Musk’s Twitter deal could put Tesla’s chief bank to the test


Tesla is big or bigger than the world’s largest companies, but it doesn’t have the management infrastructure of other companies, investors stress

Tesla is big or bigger than the world’s largest companies, but it doesn’t have the management infrastructure of other companies, investors stress

Elon Musk’s move to buy Twitter for $44 billion has raised concerns about the depth of leadership talent at his more valuable company, electric carmaker Tesla Inc., if his attention is further shared through the social media platform.

Announcing the deal on Monday, Mr Musk called Twitter the world’s “digital marketplace” and spoke about protecting freedom of expression, but he also reignited fears from a man who once admitted he was during the launch of the Model 3 sedan in Having slept on the factory floor and talked about working “crazy hours” last year only has so much energy left.

“Tesla feels a lot like a start-up even though it’s a trillion-dollar company,” said Tesla investor Ross Gerber, chief executive of asset management firm Gerber Kawasaki. “It’s as big or bigger than the largest companies in the world, but it doesn’t have the management infrastructure that other companies have.”

Additionally, Tesla is scrambling to ramp up production at new plants in Texas and Berlin amid supply chain crunches and higher raw material costs, and to get work back on track at its largest factory in Shanghai amid a spike in COVID-19 cases there. Mr. Musk said in January Tesla had too much on its plate and wouldn’t introduce new models like Cybertruck this year.

Tesla has managed to pull through its woes, but a stronger pull of its focus through Twitter is worrying investors.

“I’m afraid that will be distracting,” said a fund manager with a significant position at Tesla, who asked not to be named. “He’s juggling supply chains and factory delays and expanding the energy storage business and it doesn’t add up at all.”

Tesla’s shares are down 8% since Musk first announced his initial stake in Twitter.

Tesla could not be reached for comment, but a company insider who asked not to be identified said investors’ concerns were “overstated” and that Mr Musk is still heavily invested in the automaker.

Mr. Musk also runs rocket company SpaceX, as well as brain-chip start-up Neuralink and tunneling company The Boring Company.

Tesla has seen leadership changes before, with the departure of co-founder JB Straubel in 2019 and President Jerome Guillen last year.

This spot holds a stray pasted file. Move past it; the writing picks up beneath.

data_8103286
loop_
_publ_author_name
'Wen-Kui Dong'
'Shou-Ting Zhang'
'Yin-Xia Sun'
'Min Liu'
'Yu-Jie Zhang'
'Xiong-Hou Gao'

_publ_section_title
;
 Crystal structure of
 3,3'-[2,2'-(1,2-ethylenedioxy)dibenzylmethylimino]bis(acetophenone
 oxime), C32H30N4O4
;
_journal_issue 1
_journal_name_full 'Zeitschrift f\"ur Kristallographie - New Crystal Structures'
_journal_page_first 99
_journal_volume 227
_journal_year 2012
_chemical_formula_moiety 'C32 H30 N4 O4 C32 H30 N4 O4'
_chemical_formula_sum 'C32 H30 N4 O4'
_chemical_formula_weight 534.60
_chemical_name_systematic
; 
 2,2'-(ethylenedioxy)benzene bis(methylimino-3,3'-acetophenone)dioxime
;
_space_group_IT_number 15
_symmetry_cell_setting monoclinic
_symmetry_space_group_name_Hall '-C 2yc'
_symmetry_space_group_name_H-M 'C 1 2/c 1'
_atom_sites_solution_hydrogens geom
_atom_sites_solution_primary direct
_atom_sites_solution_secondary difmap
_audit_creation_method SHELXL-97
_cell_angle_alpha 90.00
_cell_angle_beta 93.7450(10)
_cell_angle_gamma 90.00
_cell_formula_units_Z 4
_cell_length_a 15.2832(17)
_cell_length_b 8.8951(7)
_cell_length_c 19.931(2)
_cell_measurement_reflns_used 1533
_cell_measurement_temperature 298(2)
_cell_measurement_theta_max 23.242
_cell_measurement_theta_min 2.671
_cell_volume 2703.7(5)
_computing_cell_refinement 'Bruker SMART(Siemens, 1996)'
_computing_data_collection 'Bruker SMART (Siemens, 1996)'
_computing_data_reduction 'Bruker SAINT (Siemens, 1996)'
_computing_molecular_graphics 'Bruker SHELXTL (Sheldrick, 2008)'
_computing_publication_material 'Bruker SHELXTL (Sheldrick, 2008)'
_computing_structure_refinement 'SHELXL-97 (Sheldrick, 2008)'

Tesla, founded in 2003, has become the most valuable automaker, but the company’s website lists only two executives on its leadership team besides Mr. Musk, compared to 17 at General Motors and 11 at Volkswagen.

Tesla’s current high-profile leadership outside of Musk includes Chief Financial Officer Zachary Kirkhorn and Senior Vice President Andrew Baglino, who is responsible for powertrain development. Both are known to investors from their appearances on Tesla’s quarterly conference calls.

Robert Pavlik, a senior portfolio manager at Dakota Wealth in Fairfield, Connecticut, which owns a limited number of Tesla shares in accounts he manages, wondered if Musk would just put someone else to run Twitter.

“It seems like the most logical thing to do,” he said. “It seems like he has his hands full with Tesla and SpaceX.”

Mr. Gerber said maybe Mr. Musk needs a strong No. 2 executive like he has at SpaceX with President Gwynne Shotwell.

Ian Beavis, chief strategy officer at auto consultancy AMCI, fears Mr Musk’s purchase of Twitter, with its controversy over political and social issues, could even damage the Tesla brand.

Some investors remain concerned about Mr. Musk, who is valued at $268 billion according to Forbes, plans to fund the Twitter deal. Twitter said Mr Musk has secured $25.5 billion in debt and margin loan financing and provided $21 billion in equity. It’s unclear if Mr Musk will sell Tesla shares to fund the deal.

Mr. Musk holds 172.6 million shares of Tesla and has already pledged about half of his shares, according to Tesla filings. If he posts more shares as collateral to secure $12.5 billion in margin loans, he may be left with around 30 million unpledged shares, according to a Reuters calculation.

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